So how do we know there were version numbers? What evidence is there for this? Well first off let’s look at the in-film snap to your left. Notice where the red circle is, that’s your version number right there. For those who have trouble seeing it reads: “2.05″ for the Stegosaurus (incorrectly spelled Stegasaurus) embryo. Part of any process in anything is placing it under constant revision. These dinosaurs, being a science project themselves, indicated in the films were under constant revision by InGen. We can safely assume that some of the science from the novel canon obviously carries over in some capacity otherwise there would be no film/plot in this instance. So the question is how do we know for certain? We take a look at Jurassic Park /// next to see evidence of the revision process.
To your right you’re seeing the aborted fetus of two dinosaurs seen in the Embryonics Administration scene along with a prop used in the production. These are obviously failed attempts at the dinosaurs that InGen studied to learn more about their process, likely to refine/revise how they were producing dinosaurs. These would not likely exist if the process was either squeaky clean (which would be unrealistic) or not under constant revision to make the “perfect” theme park inhabitant. Thus variation and the carry over of version numbers do in fact translate over into the film end of the continuity.
I hope this proves the points for version numbers and it’s not a fan theory as there is sufficient evidence to back up this claim. Version numbers do exist in the films and they do exist in the franchise as a whole in the various iterations of Jurassic Park.
- “Jurassic Park”. 1993. Directed by Steven Spielberg. Universal Pictures Studio.
- “The Lost World: Jurassic Park”. 1997. Directed by Steven Spielberg. Universal Pictures Studio.
- “Jurassic Park III”. 2001. Directed by Joe Johnston. Universal Pictures Studio.
- “Jurassic Park Universal Studios Hollywood” Video Presentation. 1994. Directed by Steven Spielberg. Universal Pictures
- “Beyond: Jurassic Park” Special Edition DVD. 2001. Various. Universal Pictures.
- “Jurassic Park: The Game” Video Game. 2011. Various. TellTale Games.
- Shay, Don; Duncan, Jody “Making of Jurassic Park” Copyright 1993. Published by Ballantine Books. New York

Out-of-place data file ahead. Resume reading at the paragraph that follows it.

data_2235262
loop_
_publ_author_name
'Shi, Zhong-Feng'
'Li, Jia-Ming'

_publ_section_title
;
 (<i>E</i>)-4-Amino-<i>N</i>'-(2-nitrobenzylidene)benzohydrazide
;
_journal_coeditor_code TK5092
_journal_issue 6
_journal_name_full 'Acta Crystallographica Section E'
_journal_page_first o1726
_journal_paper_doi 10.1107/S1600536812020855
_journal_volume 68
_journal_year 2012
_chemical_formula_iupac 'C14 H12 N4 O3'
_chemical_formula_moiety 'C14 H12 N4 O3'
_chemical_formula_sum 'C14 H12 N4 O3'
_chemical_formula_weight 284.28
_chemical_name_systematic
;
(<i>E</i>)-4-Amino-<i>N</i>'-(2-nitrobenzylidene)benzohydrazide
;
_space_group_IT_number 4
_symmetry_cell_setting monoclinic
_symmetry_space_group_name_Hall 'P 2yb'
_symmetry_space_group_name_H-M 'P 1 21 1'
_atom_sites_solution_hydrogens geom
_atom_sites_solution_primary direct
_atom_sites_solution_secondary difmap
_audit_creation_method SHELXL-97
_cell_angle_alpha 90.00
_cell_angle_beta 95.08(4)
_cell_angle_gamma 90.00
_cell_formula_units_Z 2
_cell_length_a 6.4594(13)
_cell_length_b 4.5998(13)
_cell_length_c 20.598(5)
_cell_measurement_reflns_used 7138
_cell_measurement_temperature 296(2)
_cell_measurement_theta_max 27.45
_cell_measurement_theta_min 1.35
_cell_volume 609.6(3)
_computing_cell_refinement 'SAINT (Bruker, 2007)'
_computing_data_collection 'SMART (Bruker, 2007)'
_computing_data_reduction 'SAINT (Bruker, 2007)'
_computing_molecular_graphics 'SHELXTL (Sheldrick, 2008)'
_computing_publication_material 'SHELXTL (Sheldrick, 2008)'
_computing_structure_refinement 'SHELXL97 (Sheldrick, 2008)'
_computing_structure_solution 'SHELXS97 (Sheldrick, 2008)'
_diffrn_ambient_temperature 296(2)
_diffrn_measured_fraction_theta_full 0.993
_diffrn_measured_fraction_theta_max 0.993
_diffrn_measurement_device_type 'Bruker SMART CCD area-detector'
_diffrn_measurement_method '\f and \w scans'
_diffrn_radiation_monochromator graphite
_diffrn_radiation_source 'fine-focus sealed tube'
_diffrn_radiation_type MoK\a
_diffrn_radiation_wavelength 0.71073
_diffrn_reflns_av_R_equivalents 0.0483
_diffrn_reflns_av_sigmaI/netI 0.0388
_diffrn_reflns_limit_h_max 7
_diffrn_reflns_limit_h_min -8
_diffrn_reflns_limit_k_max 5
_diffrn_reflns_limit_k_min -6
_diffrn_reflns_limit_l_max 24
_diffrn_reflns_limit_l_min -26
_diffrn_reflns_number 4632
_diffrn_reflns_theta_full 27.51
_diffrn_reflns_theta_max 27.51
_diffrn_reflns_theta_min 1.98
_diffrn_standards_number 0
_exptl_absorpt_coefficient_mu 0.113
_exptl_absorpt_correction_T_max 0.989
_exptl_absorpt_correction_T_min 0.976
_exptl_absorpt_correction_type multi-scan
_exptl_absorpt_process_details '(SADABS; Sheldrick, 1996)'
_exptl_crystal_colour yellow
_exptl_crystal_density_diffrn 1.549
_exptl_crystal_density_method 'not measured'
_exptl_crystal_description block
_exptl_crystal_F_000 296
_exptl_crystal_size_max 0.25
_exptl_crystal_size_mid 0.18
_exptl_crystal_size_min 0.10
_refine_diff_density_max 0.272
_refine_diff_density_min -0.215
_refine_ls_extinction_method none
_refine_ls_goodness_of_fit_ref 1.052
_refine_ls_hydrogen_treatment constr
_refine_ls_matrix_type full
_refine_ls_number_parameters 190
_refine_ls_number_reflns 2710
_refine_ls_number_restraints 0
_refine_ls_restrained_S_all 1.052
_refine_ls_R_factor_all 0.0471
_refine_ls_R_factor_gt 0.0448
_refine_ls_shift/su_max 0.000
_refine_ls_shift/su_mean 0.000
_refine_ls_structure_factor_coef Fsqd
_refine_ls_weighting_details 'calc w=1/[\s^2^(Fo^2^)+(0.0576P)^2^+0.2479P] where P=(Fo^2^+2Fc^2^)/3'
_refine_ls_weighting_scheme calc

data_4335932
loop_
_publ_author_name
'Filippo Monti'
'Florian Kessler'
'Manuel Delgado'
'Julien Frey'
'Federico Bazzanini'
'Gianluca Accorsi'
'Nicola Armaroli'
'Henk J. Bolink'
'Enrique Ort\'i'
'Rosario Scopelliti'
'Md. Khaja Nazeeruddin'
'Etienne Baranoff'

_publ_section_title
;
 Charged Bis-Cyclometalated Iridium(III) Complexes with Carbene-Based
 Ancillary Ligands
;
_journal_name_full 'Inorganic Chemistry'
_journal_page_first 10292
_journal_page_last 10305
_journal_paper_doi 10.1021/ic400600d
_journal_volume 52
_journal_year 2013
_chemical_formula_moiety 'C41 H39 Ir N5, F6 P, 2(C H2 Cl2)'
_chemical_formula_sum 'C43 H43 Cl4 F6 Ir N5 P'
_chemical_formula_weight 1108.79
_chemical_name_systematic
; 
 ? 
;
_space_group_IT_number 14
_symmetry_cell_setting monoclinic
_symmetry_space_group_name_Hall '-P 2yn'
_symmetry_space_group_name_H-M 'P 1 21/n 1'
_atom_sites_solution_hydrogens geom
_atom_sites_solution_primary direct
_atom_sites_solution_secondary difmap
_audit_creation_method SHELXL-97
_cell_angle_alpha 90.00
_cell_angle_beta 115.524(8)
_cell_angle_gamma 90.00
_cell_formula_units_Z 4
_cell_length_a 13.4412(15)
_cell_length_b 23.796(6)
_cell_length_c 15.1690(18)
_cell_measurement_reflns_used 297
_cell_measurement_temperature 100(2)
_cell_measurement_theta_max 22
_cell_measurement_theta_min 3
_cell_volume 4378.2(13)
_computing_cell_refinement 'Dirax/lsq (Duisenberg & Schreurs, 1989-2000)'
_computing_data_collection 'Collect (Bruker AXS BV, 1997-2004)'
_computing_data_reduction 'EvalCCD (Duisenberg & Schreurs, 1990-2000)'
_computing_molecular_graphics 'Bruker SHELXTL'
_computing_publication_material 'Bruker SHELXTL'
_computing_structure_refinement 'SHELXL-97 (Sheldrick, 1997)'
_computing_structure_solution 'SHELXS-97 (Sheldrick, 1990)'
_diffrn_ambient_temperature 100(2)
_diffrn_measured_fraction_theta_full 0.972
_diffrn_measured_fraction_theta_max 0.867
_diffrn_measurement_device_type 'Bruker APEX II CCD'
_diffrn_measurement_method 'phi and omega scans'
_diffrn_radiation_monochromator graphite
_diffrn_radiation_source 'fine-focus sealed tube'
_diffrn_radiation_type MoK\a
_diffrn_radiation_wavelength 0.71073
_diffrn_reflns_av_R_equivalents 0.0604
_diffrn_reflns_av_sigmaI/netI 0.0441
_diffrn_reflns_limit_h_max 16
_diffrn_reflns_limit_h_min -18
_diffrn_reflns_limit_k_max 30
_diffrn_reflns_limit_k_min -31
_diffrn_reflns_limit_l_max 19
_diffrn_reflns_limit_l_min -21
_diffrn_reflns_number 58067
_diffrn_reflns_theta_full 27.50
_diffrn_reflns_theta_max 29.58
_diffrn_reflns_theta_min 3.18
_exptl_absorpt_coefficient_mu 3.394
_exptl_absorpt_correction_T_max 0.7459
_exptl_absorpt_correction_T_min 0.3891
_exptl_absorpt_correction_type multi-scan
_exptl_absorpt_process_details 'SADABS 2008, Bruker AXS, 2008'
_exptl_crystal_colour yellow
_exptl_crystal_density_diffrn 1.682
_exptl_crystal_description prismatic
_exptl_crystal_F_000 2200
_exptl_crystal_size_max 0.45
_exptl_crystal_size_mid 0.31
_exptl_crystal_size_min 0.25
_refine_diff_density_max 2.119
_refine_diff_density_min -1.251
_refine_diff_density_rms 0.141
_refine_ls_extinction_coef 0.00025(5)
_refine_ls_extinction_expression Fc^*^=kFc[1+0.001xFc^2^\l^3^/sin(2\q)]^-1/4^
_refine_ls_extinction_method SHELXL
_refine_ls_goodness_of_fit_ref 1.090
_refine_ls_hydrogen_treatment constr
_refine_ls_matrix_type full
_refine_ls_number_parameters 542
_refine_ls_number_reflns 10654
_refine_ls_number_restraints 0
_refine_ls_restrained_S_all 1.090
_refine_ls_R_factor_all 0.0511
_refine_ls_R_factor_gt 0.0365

- Duncan, Jody “Making of The Lost World: Jurassic Park” Copyright 1997. Published by Ballantine Books. New York
- Crichton, Michael. “Jurassic Park”. Copyright 1990. Published by Ballentine Books.
Canon separation is something that is paramount in the Jurassic Park franchise due to the fact of the contradictions present between media as it adds depth to the story line that we know and love. Why is this a big deal? It is imperative to any story to maintain cohesion between media and control contradictory elements via retroactive continuity whenever contradiction is present. Further it is supported by Michael Crichton’s own words while in an interview on the “Jurassic Park Phenomenon” on the Behind the Scenes features of the DVD/Blu-Ray that the novels and films are separate continuities from one another. There is also evidence to showcase the comics, junior novelizations, and video games being separate and functional continuities due to their contradictory nature to the films. Jurassic Park: The Game, looks like it could be the game changer for all of this though. The burning question at this point is whether or not Jurassic Park: The Game is actually in-line with the film continuity. While the debate in our Encyclopedia Project forum is still going on about the exact level of canocity and jurisdiction the game itself has overall. The general consensus is that it is in the S/F family and our true first example of Expanded Park media that supplements to, instead of subtracting from, the franchise. The game is not without problems as there are inconsistencies and we’ll briefly go over those first and then look at what the game truly adds to the Jurassic Park mythos afterward.
Gerry Harding – Similar appearances/Slight changes.
Gerry Harding in the film was played by Jurassic Park producer Gerald R. Molen. The film appearance has one thing working in favor of it; Gerry is concealed by a hat and and sunglasses. So this makes his look “diguised” but the facial structure though on his video game counterpart – while similar – is more lithe. The appearance in the film is a bit-part; so establishing character or a direction of a character is left up to the game. For characterization we have little to nothing to go off of for the film-continuity family. The game has total control in regards to this on that note. This brings us to the contradiction possibly in appearances.
In the game Gerry Harding is shown mostly having a similar, but not exact, likeness as his film counter-part. Above is an image comparing the two and be the judge for yourself. The mustache, lack thereof, in the game is not fully explained sadly – but allegedly from TellTale reps on their forum “he shaved”, but we do have a conundrum here involving the sequence where we are first introduced to Jess and Gerry in Episode One and it is indicated this is before Gerry goes to treat the sick Triceratops, before the arrival of Drs. Grant, Malcolm, Sattler, and Donald Gennaro. So the issue here is the possible passing of time, the sky looks to be either early morning. The Jeep we see through Jess’s binoculars is being intended for use by Drs. Grant, Malcolm, and Sattler from the first film, but it remains stationary. As to when this scene in particular takes place during the first film is open for debate, but it is suspected before our film heroes arrive on the island. These issues could probably be identified as a flub and therefore within a reasonable error margin, as they are not completely altering continuity of events, just the appearance is slightly different of the character, but we know overall who the character is.